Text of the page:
HomeOpinionLeases won't ease agriculture woes - experts

Leases won’t ease agriculture woes – experts

Augustine Mukaro

THE unveiling of the 99-year leases by President Robert Mugabe last week may instil confidence in the new tenants but still leaves yawning gaps in the b

asic fundamentals required to resolve the emotive land question.

President Mugabe last Thursday handed over 125 leases to mainly new black farmers who included a high court judge, a top state media journalist, retired army officers, and a handful of whites regarded as supporters of the ruling party. An opposition MP was among the first batch of recipients.

“The issuance of the 99-year leases is a critical milestone in the implementation and finalisation of the land reform programme,” Mugabe said. “The government has demonstrated that it will not go back on the land reform programme.”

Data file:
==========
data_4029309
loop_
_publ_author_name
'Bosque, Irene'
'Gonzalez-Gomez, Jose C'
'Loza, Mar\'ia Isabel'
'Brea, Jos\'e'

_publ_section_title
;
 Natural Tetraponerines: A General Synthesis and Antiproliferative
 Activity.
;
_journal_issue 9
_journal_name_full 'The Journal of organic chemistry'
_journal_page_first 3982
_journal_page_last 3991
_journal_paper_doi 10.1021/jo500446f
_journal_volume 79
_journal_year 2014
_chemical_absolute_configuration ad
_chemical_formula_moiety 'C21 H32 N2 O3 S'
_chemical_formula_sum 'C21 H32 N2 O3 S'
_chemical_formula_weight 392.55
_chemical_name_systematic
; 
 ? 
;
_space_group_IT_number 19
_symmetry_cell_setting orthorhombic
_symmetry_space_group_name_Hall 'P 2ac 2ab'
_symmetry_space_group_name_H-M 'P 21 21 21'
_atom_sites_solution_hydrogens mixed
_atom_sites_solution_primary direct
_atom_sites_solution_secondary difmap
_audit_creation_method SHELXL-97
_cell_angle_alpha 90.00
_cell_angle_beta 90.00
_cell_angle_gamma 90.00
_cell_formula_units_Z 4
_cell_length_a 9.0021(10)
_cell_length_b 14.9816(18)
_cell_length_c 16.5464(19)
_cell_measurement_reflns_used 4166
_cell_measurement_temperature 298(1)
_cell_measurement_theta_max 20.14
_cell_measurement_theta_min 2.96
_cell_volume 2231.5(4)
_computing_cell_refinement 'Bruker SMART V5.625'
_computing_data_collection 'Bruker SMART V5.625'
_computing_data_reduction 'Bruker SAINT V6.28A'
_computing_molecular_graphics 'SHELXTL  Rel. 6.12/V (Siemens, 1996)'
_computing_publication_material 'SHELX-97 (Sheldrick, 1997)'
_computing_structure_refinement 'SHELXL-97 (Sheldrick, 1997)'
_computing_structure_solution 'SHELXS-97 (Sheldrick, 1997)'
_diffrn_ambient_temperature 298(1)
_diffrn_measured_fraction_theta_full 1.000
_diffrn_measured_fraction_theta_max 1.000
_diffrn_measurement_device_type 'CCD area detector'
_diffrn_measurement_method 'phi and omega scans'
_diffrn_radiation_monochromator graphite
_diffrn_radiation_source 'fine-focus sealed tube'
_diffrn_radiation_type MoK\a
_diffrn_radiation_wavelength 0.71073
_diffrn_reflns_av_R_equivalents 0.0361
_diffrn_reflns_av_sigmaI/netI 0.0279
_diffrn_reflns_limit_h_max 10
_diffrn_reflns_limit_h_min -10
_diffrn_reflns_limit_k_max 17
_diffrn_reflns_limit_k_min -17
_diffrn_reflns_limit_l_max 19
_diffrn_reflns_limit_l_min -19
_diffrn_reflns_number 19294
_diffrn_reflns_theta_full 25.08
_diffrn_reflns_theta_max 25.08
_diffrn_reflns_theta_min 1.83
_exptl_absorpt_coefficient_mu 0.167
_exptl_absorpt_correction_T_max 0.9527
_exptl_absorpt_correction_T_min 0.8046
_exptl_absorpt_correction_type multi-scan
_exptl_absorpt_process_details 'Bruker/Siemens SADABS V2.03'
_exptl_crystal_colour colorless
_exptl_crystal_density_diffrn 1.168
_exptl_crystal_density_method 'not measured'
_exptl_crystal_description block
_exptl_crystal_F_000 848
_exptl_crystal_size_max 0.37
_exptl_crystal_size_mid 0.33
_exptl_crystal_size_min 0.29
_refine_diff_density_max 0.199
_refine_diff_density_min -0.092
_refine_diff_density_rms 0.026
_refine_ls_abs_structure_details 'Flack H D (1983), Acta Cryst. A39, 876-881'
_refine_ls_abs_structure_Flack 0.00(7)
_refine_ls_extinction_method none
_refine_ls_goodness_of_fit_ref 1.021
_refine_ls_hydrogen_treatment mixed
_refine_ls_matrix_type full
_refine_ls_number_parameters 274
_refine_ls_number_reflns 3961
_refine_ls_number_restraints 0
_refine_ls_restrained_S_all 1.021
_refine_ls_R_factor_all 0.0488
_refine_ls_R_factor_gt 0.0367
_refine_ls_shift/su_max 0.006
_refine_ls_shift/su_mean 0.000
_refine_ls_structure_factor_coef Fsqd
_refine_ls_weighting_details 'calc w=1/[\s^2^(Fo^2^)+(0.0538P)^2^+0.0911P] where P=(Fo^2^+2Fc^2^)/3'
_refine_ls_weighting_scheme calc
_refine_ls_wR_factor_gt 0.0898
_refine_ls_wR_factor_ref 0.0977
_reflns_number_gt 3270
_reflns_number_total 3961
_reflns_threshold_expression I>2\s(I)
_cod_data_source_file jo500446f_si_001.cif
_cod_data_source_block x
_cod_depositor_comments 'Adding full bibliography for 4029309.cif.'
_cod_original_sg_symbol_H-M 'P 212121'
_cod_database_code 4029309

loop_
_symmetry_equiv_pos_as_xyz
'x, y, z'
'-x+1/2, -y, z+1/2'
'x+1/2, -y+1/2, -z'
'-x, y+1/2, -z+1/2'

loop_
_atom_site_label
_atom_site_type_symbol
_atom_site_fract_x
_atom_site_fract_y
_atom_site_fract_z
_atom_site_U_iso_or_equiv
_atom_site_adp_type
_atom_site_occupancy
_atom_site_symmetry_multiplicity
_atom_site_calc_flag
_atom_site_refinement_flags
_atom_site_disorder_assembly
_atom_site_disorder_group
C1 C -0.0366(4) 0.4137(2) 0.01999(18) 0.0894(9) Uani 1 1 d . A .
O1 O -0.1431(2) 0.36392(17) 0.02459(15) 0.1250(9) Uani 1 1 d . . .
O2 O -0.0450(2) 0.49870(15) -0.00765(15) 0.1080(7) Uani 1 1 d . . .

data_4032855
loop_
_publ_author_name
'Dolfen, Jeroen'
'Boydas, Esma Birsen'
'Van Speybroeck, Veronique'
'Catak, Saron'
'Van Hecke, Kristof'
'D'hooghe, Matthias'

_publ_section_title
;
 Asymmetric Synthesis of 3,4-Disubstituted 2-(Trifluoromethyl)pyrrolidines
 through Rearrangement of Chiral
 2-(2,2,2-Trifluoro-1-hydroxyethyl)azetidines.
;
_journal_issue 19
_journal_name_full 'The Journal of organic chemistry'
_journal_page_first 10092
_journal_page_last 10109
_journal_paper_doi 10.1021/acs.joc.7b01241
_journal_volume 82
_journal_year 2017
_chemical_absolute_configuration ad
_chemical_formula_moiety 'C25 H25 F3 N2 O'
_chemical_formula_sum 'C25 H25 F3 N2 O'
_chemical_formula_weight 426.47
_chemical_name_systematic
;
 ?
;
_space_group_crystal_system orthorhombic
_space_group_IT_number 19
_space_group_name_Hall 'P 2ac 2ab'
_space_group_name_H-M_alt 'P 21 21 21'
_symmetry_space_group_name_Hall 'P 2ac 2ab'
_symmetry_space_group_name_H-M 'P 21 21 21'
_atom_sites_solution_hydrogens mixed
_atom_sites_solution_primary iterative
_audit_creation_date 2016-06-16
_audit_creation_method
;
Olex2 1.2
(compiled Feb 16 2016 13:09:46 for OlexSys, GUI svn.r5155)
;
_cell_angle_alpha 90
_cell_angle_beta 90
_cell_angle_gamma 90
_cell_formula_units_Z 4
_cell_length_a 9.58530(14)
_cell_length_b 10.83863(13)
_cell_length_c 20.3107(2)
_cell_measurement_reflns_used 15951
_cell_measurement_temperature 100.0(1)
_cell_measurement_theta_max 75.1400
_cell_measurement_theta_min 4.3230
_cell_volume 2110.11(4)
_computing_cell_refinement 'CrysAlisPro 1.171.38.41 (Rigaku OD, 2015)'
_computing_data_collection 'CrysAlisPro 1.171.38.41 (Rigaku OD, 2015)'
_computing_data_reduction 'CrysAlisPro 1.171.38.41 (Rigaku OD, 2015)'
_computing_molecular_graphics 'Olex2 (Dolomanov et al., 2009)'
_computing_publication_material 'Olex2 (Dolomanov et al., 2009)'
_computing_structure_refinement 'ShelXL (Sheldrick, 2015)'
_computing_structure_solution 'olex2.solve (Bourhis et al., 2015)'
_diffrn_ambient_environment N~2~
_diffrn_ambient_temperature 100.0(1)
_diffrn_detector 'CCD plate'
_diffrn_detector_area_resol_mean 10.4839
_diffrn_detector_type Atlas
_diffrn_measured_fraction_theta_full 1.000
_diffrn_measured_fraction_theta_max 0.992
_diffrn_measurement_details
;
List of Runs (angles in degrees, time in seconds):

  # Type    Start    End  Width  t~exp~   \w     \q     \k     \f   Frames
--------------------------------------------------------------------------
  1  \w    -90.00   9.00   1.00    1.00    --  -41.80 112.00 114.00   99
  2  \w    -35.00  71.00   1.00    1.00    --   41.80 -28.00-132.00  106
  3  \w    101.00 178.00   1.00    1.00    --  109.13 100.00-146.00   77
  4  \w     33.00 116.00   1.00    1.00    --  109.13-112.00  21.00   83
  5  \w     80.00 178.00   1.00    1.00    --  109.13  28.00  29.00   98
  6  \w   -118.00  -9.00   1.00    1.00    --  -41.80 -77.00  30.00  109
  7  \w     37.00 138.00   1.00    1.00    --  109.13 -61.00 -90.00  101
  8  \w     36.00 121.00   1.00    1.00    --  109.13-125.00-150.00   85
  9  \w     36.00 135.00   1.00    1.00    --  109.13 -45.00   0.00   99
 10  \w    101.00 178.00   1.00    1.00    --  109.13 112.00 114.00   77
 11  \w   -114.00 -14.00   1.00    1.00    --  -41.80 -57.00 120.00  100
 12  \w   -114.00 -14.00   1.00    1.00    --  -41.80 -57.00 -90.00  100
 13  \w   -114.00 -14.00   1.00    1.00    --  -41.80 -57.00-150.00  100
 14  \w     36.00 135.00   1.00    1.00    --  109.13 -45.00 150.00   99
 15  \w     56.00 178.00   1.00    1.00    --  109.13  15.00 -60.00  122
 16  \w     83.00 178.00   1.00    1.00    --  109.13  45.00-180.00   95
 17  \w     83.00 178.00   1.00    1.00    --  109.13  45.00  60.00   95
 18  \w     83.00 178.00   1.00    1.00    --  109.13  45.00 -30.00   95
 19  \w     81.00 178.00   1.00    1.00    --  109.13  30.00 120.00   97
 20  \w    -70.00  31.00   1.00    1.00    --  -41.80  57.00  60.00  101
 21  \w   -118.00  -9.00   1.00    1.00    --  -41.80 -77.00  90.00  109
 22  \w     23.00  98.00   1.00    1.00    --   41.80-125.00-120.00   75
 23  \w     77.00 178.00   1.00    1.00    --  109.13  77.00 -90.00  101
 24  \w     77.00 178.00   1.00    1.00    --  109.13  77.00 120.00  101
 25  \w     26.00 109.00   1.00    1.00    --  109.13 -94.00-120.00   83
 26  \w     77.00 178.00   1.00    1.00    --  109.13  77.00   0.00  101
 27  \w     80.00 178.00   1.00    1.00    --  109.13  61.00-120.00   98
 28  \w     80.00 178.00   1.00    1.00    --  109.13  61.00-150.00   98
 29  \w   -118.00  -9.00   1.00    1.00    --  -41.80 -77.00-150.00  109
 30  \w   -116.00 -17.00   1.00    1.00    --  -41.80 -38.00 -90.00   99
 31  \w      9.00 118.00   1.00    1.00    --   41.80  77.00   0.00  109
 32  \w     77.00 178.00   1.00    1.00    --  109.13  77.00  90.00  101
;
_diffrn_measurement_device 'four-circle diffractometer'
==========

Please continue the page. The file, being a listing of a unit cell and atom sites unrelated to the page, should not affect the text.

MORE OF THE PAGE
Mugabe said the fact that the 99-year leases were registrable with the Deeds Office as was the case with title deeds would help farmers secure bank loans and enable any money lenders to recover monetary obligation in the event of a lessee defaulting.

“It is from these major provisions of the lease agreement that I can confidently state that for the farmer, the agreement offers the ultimate security of tenure,” Mugabe said.

But there is lingering scepticism in the banking sector over the security of their loans.

Land reform analyst Professor Sam Moyo said although the lease qualifies as collateral in securing loans it could not be treated as a wholesome solution to the land question since it is subject to different interpretations by the various stakeholders.

“By virtue of the lease being registrable in a deeds registry in terms of the Deeds Registries Act, the lease can be used as collateral,” Moyo said. “However, banks can interpret it differently and with scepticism stemming from the controversy surrounding compensation plus the general uncertainty rocking the agricultural sector.”

Moyo said compensation disputes have not been resolved and they have been the central issue on virtually all pending court challenges including at international tribunals.